A Kansas man who suffered strokes twice in his 20s and 30s had a heart condition that affects 25 percent of Americans.
Bill Ramsey, 50, of Wichita, Kansas, was just 28 when he had his first event, though he didn’t know what happened at the time.
Mr Ramsey woke up the morning after a night out and the next thing he knew he was ‘waking up and on the floor. And I had no idea how I got there.’
He thought he had blacked out. ‘I had been out the night before and I thought, “Wow, I’ve just got to stop partying so hard.” That’s really what I thought,’ Mr Ramsey said.
Though the chances of stroke increase with age, more and more young people are suffering from them. A study last year found that Americans 18 to 44 had the largest rise in strokes, for example.
Bill Ramsey, pictured here with his wife, Mary, had two strokes at age 28 and 33. He now advocates for seeking medical attention immediately and knowing the signs, no matter your age
Mr Ramsey, from Wichita, Kansas, originally thought he had partied too hard and blacked out. However, an MRA test later revealed he had suffered two strokes within five years
For about six months, Mr Ramsey had trouble sleeping, but he didn’t think he needed to see a doctor.
‘I was a headstrong young man and wasn’t going to the doctor,’ he said. ‘I just thought I was going through a rough time.’
He had even been a competitive bodybuilder until age 25.
Five years later, Mr Ramsey was on a trip with his wife when he had more concerning symptoms. ‘A firecracker went off in my head. I could see a bright, white firework light, and everything went black.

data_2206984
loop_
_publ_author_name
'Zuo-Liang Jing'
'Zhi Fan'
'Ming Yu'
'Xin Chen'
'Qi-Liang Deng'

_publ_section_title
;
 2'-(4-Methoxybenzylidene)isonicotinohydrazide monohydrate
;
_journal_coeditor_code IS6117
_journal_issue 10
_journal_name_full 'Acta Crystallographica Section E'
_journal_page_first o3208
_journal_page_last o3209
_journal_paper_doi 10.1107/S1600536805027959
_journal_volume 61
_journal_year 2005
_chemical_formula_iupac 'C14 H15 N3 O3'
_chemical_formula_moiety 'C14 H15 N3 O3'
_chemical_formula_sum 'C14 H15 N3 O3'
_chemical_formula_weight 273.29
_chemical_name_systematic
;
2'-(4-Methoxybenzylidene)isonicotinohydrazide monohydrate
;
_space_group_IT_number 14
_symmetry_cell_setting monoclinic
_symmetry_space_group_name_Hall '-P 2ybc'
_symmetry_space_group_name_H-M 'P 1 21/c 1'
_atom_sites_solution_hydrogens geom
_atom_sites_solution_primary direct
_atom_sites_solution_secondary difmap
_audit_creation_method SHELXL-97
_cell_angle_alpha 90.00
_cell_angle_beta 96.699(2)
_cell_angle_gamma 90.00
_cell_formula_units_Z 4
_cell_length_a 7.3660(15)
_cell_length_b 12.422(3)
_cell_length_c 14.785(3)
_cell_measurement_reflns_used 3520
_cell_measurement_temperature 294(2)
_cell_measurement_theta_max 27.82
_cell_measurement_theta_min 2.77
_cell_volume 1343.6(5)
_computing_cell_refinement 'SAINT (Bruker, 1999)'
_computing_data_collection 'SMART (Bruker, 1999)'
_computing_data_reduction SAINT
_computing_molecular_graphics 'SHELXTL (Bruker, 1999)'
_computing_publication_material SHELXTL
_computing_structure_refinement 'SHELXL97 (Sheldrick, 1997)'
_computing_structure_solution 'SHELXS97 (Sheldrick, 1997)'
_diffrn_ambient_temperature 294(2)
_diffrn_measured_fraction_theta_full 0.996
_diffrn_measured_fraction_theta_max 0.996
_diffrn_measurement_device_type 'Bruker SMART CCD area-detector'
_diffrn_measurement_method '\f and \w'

It didn’t hurt. There was no sound, there was no pain. But I knew I was getting ready to black out, so I just faced the bed. And sure enough, when I came to, I was on the bed. My left side of my body was tingling so hard that my teeth hurt. I remember thinking I wanted to tear out my teeth because they hurt so bad.’
Up until age 25, Mr Ramsey was a competitive bodybuilder
Mr Ramsey was also completely blind. He wasn’t sure what to make of it and avoided seeking medical care.
‘It never occurred to me that this was a stroke,’ Mr Ramsey said. His vision went in and out for two days before he saw a doctor, who diagnosed him with a stroke via an magnetic resonance angiography (MRA) test. MRA is a type of magnetic resonance imaging test (MRI) that looks at blood vessels in the body.
The test also revealed his first stroke that he had five years prior.
According to the Centers for Disease Control and Prevention, someone in the U.S. has a stroke every 40 seconds. That is almost 800,000 people a year. Nearly one in four have had a stoke before. It’s also the fifth leading cause of death in the US.
The National Heart, Lung, and Blood Institute lists the most serious risk factors as high blood pressure, diabetes, heart and blood vessel diseases, high cholesterol, smoking, brain aneurysms, and conditions that cause inflammation.